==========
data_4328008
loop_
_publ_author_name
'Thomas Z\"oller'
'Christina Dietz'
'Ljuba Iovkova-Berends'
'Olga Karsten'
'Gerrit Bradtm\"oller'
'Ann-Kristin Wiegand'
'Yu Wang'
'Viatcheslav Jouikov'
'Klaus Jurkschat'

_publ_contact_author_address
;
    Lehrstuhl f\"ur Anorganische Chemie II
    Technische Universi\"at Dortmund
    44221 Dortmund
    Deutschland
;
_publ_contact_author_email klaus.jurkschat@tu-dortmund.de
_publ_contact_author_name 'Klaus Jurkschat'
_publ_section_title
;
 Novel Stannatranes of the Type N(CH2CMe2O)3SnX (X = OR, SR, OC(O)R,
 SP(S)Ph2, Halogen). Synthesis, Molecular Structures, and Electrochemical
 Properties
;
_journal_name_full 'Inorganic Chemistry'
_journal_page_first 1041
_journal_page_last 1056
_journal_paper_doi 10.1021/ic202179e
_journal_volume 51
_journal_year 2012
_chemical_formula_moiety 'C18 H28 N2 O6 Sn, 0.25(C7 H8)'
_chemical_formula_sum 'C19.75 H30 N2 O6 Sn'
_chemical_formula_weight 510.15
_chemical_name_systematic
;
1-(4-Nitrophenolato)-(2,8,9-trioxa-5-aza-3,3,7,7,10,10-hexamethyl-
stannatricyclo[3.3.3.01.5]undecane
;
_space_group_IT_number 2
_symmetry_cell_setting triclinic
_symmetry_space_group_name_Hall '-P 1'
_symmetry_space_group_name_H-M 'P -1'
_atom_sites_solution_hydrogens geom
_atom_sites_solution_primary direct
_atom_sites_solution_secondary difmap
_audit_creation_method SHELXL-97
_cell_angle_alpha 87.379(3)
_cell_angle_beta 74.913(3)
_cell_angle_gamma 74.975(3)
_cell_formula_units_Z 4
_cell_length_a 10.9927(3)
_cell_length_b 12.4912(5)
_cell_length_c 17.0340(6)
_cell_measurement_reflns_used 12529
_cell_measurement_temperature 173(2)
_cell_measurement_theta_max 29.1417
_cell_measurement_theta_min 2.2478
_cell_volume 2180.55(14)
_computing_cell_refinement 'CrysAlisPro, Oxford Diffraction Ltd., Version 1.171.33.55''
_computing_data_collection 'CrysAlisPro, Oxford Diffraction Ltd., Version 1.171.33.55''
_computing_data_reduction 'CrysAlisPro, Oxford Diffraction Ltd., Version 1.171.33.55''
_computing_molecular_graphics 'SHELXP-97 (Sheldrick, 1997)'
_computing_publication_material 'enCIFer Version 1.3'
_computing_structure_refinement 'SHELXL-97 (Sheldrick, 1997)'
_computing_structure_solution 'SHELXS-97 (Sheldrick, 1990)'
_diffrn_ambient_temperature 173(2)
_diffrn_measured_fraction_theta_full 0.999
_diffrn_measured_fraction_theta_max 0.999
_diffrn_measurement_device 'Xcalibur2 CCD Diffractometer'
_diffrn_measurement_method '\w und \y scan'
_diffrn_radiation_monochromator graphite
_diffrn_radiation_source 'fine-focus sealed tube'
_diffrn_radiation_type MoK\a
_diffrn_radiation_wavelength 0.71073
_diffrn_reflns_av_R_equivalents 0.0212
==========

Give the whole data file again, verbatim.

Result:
data_4328008
loop_
_publ_author_name
'Thomas Z\"oller'
'Christina Dietz'
'Ljuba Iovkova-Berends'
'Olga Karsten'
'Gerrit Bradtm\"oller'
'Ann-Kristin Wiegand'
'Yu Wang'
'Viatcheslav Jouikov'
'Klaus Jurkschat'

_publ_contact_author_address
;
    Lehrstuhl f\"ur Anorganische Chemie II
    Technische Universi\"at Dortmund
    44221 Dortmund
    Deutschland
;
_publ_contact_author_email klaus.jurkschat@tu-dortmund.de
_publ_contact_author_name 'Klaus Jurkschat'
_publ_section_title
;
 Novel Stannatranes of the Type N(CH2CMe2O)3SnX (X = OR, SR, OC(O)R,
 SP(S)Ph2, Halogen). Synthesis, Molecular Structures, and Electrochemical
 Properties
;
_journal_name_full 'Inorganic Chemistry'
_journal_page_first 1041
_journal_page_last 1056
_journal_paper_doi 10.1021/ic202179e
_journal_volume 51
_journal_year 2012
_chemical_formula_moiety 'C18 H28 N2 O6 Sn, 0.25(C7 H8)'
_chemical_formula_sum 'C19.75 H30 N2 O6 Sn'
_chemical_formula_weight 510.15
_chemical_name_systematic
;
1-(4-Nitrophenolato)-(2,8,9-trioxa-5-aza-3,3,7,7,10,10-hexamethyl-
stannatricyclo[3.3.3.01.5]undecane
;
_space_group_IT_number 2
_symmetry_cell_setting triclinic
_symmetry_space_group_name_Hall '-P 1'
_symmetry_space_group_name_H-M 'P -1'
_atom_sites_solution_hydrogens geom
_atom_sites_solution_primary direct
_atom_sites_solution_secondary difmap
_audit_creation_method SHELXL-97
_cell_angle_alpha 87.379(3)
_cell_angle_beta 74.913(3)
_cell_angle_gamma 74.975(3)
_cell_formula_units_Z 4
_cell_length_a 10.9927(3)
_cell_length_b 12.4912(5)
_cell_length_c 17.0340(6)
_cell_measurement_reflns_used 12529
_cell_measurement_temperature 173(2)
_cell_measurement_theta_max 29.1417
_cell_measurement_theta_min 2.2478
_cell_volume 2180.55(14)
_computing_cell_refinement 'CrysAlisPro, Oxford Diffraction Ltd., Version 1.171.33.55''
_computing_data_collection 'CrysAlisPro, Oxford Diffraction Ltd., Version 1.171.33.55''
_computing_data_reduction 'CrysAlisPro, Oxford Diffraction Ltd., Version 1.171.33.55''
_computing_molecular_graphics 'SHELXP-97 (Sheldrick, 1997)'
_computing_publication_material 'enCIFer Version 1.3'
_computing_structure_refinement 'SHELXL-97 (Sheldrick, 1997)'
_computing_structure_solution 'SHELXS-97 (Sheldrick, 1990)'
_diffrn_ambient_temperature 173(2)
_diffrn_measured_fraction_theta_full 0.999
_diffrn_measured_fraction_theta_max 0.999
_diffrn_measurement_device 'Xcalibur2 CCD Diffractometer'
_diffrn_measurement_method '\w und \y scan'
_diffrn_radiation_monochromator graphite
_diffrn_radiation_source 'fine-focus sealed tube'
_diffrn_radiation_type MoK\a
_diffrn_radiation_wavelength 0.71073
_diffrn_reflns_av_R_equivalents 0.0212